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Computer and Peripherals Material Project

Prepared by Meinhardt Infrastructure & Environment Group
for Environment Australia
October 2001
ISBN 0642547734


Executive Summary

The information and communication technology (ICT) industry is one of the fastest growing industries in the world. Australia is one of the top ten countries per capita using ICT, however the Australian market accounts for only a small percentage (approximately 1.9%) of total worldwide shipments of computers and peripheral equipment. The industry has grown by nearly 12% in Australia over the past 5 years.

The companies which dominate the Australian ICT market are subsidiaries of global companies, mostly of American or Japanese origin. Most companies do not manufacture components in Australia, but undertake assembly of equipment using components produced to their specifications by companies that manufacture specific components (such as printed circuit boards, modems, etc) overseas.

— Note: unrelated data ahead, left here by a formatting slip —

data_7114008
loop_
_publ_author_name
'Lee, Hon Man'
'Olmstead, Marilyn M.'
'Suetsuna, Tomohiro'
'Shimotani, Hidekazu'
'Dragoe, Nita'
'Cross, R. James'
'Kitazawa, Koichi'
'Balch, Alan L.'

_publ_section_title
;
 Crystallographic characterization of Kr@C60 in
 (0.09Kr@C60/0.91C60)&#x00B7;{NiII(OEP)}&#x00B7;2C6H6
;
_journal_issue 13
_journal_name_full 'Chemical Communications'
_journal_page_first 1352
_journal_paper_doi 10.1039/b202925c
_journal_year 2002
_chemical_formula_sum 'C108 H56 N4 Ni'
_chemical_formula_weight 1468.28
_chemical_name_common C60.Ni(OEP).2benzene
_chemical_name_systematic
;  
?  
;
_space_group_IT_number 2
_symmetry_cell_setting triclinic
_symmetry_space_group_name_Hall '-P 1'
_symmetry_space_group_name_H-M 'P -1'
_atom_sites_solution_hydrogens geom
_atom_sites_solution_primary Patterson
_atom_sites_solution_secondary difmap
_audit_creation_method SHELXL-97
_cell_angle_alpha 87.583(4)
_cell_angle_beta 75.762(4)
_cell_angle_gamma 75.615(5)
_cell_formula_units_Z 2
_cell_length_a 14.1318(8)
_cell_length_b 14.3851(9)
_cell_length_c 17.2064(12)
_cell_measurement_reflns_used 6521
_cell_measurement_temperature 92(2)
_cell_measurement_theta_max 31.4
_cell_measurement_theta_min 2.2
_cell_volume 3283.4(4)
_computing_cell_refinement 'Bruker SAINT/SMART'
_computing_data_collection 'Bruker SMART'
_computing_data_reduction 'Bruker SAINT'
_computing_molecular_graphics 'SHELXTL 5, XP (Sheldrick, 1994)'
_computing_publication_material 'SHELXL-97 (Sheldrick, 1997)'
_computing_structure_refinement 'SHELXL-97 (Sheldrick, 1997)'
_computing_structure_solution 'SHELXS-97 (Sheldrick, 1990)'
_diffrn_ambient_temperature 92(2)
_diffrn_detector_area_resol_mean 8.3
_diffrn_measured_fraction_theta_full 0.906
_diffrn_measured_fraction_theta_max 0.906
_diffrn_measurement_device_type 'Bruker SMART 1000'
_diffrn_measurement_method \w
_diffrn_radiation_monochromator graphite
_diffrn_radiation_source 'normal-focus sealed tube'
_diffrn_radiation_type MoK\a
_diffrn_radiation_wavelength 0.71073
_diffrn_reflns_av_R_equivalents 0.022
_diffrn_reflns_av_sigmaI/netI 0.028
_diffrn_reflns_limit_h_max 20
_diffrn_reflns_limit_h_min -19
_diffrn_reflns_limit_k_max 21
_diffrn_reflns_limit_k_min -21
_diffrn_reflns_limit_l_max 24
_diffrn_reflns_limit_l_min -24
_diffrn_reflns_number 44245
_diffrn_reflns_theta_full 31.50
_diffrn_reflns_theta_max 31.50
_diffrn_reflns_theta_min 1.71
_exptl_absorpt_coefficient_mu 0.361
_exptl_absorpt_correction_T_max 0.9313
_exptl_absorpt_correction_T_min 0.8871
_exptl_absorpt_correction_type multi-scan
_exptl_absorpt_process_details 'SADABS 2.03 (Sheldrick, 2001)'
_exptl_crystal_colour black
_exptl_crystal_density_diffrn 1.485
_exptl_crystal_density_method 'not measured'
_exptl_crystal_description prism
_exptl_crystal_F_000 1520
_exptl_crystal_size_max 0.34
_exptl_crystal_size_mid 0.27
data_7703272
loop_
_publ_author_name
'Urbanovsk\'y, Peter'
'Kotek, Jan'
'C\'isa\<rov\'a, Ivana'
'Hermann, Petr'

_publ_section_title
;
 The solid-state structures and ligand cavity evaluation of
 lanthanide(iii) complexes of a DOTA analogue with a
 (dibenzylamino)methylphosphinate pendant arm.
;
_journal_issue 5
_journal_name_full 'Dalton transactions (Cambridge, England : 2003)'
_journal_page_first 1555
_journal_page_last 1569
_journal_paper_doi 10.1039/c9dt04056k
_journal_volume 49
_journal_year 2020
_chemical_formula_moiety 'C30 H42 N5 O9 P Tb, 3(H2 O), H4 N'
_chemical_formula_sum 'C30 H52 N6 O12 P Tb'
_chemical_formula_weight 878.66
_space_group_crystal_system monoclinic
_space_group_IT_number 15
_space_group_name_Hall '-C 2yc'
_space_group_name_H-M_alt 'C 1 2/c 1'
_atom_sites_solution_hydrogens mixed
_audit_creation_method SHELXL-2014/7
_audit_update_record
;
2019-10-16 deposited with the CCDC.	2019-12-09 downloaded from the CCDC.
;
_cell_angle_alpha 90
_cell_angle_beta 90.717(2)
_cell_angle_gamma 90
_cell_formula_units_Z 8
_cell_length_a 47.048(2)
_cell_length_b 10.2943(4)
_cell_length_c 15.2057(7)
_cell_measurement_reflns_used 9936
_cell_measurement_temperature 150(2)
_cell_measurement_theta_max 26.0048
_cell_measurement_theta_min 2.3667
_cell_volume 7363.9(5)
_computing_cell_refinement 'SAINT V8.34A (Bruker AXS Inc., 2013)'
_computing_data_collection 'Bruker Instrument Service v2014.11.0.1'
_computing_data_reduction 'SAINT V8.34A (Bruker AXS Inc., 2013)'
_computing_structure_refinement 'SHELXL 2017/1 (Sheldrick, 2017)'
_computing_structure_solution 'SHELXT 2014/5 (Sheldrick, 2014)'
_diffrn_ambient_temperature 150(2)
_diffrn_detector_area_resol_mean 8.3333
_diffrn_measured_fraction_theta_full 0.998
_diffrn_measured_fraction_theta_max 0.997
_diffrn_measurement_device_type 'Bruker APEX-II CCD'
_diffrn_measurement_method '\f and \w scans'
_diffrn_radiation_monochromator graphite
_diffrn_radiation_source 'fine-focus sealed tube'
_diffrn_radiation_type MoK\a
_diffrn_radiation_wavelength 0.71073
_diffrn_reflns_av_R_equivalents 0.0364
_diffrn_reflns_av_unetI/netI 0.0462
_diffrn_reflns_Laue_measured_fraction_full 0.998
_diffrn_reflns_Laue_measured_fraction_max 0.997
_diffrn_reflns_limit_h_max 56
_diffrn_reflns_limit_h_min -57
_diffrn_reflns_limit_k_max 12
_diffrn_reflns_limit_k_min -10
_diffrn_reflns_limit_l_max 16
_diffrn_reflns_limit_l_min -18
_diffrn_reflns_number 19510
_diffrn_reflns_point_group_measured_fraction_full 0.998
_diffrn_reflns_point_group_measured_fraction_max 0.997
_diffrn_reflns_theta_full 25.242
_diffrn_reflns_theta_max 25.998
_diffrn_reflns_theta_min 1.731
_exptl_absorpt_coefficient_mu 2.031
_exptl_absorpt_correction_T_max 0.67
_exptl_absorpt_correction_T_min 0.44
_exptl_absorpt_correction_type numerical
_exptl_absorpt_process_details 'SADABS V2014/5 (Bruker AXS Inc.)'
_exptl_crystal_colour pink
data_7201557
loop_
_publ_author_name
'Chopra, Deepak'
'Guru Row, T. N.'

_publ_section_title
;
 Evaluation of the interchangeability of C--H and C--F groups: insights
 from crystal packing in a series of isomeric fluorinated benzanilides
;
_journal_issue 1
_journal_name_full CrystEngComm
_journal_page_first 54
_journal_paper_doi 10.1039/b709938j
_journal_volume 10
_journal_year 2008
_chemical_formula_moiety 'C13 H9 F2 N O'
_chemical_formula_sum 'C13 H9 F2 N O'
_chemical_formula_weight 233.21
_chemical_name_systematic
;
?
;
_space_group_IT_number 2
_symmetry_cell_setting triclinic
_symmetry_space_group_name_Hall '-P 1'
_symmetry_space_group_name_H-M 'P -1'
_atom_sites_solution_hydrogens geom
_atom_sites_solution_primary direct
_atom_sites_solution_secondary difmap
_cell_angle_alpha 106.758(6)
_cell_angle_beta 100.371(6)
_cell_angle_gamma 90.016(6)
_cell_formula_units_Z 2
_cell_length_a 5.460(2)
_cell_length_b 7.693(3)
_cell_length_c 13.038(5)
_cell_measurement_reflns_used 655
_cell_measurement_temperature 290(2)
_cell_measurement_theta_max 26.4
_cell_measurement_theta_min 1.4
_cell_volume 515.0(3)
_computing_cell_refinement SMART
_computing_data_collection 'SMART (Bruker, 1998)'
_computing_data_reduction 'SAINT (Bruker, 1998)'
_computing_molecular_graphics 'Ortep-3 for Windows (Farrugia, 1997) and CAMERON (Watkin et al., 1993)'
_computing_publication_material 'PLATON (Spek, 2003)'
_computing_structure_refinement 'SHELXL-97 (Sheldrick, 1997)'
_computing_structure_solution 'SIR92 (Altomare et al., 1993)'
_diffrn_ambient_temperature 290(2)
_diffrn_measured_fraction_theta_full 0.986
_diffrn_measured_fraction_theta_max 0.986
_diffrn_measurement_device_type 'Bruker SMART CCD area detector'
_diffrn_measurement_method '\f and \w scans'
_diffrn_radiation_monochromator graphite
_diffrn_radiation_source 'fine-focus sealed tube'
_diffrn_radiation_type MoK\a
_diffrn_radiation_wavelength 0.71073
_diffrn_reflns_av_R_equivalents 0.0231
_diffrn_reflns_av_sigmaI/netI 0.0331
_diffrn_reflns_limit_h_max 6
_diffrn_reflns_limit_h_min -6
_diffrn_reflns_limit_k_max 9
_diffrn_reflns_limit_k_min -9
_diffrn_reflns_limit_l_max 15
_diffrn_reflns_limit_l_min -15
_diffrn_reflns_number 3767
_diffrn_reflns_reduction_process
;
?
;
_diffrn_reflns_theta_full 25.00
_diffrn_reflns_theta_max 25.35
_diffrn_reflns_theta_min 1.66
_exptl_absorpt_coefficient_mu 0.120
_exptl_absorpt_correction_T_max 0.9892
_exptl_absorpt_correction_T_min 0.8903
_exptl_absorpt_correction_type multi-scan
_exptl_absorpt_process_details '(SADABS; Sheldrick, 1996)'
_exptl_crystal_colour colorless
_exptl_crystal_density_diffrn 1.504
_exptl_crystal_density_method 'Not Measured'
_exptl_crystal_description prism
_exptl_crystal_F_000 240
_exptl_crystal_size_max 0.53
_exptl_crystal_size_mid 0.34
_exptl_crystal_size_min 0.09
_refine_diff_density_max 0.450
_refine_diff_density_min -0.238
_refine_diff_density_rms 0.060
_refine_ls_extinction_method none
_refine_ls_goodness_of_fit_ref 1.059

The Australian computer market is dominated by 5 manufacturers (viz. Compaq, Dell, Hewlett-Packard, IBM and Toshiba) who account for approximately 50% of the market. The printer market is dominated by 3 manufacturers (Canon, Epson and Hewlett-Packard) who account for approximately 80% of the market. Printer and toner cartridges are supplied by the latter 3 manufacturers, as well as local re-inking and re-filling companies.